I was reading Chasing the Good Life: On being Single. Edited by Bhaichand Patel it is a must for all confirmed singletons (I am told bachelors is way too sexy and spinsters way too sexist).
Chasing the good life is an anthology of successful singles from various spheres of life. It boasts of a rather “Who’s Who list” of contributors ranging from Grand old Khuswant Singh to the fiery Karan Thapar, the dashing Suhel Seth, the feminist Urvashi Butalai and so on.
What I like about this book is its broad definition of Singletons (I honestly think this word sounds like a spaghetti top). It has several stories of those who never took too the altar to those who regretted and re-regretted it and finally those who lost their loved ones. For ex- Karan Thapar, who lost his wife 13 years back still calls himself married. It includes a rather interesting piece from a married, not estranged, single who feels being away from her husband gives her space to be on her own. Also a chance to keep the romance alive… they walk to their spaces before the conflict on toilet seats and unscrewed toothpaste top sets in. To each his own.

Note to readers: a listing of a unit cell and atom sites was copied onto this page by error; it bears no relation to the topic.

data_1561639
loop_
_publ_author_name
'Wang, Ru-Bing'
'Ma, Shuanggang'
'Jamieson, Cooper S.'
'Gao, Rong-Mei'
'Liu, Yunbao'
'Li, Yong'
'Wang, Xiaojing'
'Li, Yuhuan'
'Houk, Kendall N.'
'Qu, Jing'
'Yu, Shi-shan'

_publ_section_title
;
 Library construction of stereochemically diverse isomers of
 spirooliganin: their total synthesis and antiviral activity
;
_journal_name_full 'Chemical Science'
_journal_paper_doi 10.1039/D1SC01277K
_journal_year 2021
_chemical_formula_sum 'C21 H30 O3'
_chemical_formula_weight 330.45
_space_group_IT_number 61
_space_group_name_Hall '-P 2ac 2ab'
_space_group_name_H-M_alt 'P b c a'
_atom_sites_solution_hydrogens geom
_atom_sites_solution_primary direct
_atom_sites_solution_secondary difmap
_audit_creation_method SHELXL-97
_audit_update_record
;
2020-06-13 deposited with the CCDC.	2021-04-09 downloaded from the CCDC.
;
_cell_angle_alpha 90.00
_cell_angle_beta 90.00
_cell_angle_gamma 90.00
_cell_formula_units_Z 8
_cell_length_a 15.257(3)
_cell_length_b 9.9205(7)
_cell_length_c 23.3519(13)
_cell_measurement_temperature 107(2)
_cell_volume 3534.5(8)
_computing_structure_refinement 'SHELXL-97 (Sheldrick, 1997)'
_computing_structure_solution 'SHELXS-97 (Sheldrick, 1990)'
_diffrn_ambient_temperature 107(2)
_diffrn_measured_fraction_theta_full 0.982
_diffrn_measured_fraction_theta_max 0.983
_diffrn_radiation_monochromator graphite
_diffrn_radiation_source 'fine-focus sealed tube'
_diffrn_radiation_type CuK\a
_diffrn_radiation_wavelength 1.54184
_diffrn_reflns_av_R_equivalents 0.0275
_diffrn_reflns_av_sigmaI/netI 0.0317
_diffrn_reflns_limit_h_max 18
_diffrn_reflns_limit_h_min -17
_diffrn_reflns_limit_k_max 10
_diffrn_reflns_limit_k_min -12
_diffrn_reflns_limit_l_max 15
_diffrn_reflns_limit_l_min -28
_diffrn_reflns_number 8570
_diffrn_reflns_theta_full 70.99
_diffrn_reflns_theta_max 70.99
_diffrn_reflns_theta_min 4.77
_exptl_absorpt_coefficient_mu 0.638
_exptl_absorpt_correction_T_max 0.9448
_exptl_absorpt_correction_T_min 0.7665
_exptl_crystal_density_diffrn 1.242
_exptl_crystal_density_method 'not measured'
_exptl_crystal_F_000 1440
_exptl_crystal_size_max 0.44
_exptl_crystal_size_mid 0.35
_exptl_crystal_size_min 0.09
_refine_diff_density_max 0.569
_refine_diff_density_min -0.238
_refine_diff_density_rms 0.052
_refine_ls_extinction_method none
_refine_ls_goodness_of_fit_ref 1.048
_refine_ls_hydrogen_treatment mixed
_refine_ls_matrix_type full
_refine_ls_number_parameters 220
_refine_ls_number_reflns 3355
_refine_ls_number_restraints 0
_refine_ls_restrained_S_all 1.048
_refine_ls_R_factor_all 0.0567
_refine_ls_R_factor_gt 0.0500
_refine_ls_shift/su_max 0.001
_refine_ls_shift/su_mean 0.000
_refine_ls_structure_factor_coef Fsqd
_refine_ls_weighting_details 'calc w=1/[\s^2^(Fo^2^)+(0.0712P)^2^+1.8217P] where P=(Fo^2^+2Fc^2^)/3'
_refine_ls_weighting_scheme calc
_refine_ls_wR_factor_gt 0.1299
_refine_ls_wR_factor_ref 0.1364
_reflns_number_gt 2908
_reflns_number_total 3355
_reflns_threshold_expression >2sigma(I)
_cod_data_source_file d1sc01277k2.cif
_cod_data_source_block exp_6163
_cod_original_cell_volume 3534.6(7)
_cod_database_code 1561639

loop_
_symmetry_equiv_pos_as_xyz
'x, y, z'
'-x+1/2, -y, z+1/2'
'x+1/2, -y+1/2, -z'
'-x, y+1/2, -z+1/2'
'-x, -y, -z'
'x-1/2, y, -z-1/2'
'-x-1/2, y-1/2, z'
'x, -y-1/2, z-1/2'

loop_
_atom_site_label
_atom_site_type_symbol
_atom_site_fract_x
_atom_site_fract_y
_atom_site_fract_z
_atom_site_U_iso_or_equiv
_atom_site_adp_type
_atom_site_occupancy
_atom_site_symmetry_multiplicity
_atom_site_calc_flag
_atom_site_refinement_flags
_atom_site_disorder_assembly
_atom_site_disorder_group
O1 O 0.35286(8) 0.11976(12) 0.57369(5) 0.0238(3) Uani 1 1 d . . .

But what I could not help notice was that 19 out of 28 contributors are women, not surprising; a single woman would evoke more interest than a single man to an average reader. Majority of the contributors have walked out on an incompatible marriage. Some of them have single status thrust upon them, others have chosen it as one would chose succor over lack of it. The men write about their single status without an emotion, some like Jerry Pinto reduce it to hilarity while Suhel Seth takes it to seduction. The women contributors wear their single status on their sleeves. They take it everywhere with them. To their work, off it, in a party, on holidays, some even go to bed with it. However, there were few pieces straight out of the heart; my favorite was “Simply Single “by Kanika Gahlaut, a non pretentious writing of a woman who just happens to be single…. Because that’s how it is.